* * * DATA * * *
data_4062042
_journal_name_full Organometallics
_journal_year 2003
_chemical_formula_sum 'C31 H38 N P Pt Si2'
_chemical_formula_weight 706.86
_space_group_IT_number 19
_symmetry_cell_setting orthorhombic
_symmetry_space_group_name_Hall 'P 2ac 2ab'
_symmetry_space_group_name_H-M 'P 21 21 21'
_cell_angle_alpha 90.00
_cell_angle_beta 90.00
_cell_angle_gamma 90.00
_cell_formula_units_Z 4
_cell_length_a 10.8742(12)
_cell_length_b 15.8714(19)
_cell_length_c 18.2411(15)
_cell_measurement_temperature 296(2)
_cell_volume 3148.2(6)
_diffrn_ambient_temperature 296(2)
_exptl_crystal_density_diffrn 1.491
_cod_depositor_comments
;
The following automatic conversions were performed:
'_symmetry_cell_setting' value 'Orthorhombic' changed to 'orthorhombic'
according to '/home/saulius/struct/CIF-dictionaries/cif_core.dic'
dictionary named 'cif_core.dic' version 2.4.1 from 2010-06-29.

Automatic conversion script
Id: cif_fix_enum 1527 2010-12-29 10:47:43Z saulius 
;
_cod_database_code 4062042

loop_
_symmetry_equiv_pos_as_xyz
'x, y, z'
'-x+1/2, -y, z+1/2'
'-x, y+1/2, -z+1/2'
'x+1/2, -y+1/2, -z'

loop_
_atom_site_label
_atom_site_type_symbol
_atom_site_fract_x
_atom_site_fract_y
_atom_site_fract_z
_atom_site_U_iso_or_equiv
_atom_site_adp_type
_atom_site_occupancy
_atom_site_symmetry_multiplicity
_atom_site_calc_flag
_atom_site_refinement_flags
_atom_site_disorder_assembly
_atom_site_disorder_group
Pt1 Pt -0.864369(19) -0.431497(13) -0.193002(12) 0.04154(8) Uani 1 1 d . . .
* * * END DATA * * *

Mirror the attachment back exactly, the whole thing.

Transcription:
data_4062042
_journal_name_full Organometallics
_journal_year 2003
_chemical_formula_sum 'C31 H38 N P Pt Si2'
_chemical_formula_weight 706.86
_space_group_IT_number 19
_symmetry_cell_setting orthorhombic
_symmetry_space_group_name_Hall 'P 2ac 2ab'
_symmetry_space_group_name_H-M 'P 21 21 21'
_cell_angle_alpha 90.00
_cell_angle_beta 90.00
_cell_angle_gamma 90.00
_cell_formula_units_Z 4
_cell_length_a 10.8742(12)
_cell_length_b 15.8714(19)
_cell_length_c 18.2411(15)
_cell_measurement_temperature 296(2)
_cell_volume 3148.2(6)
_diffrn_ambient_temperature 296(2)
_exptl_crystal_density_diffrn 1.491
_cod_depositor_comments
;
The following automatic conversions were performed:
'_symmetry_cell_setting' value 'Orthorhombic' changed to 'orthorhombic'
according to '/home/saulius/struct/CIF-dictionaries/cif_core.dic'
dictionary named 'cif_core.dic' version 2.4.1 from 2010-06-29.

Automatic conversion script
Id: cif_fix_enum 1527 2010-12-29 10:47:43Z saulius 
;
_cod_database_code 4062042

loop_
_symmetry_equiv_pos_as_xyz
'x, y, z'
'-x+1/2, -y, z+1/2'
'-x, y+1/2, -z+1/2'
'x+1/2, -y+1/2, -z'

loop_
_atom_site_label
_atom_site_type_symbol
_atom_site_fract_x
_atom_site_fract_y
_atom_site_fract_z
_atom_site_U_iso_or_equiv
_atom_site_adp_type
_atom_site_occupancy
_atom_site_symmetry_multiplicity
_atom_site_calc_flag
_atom_site_refinement_flags
_atom_site_disorder_assembly
_atom_site_disorder_group
Pt1 Pt -0.864369(19) -0.431497(13) -0.193002(12) 0.04154(8) Uani 1 1 d . . .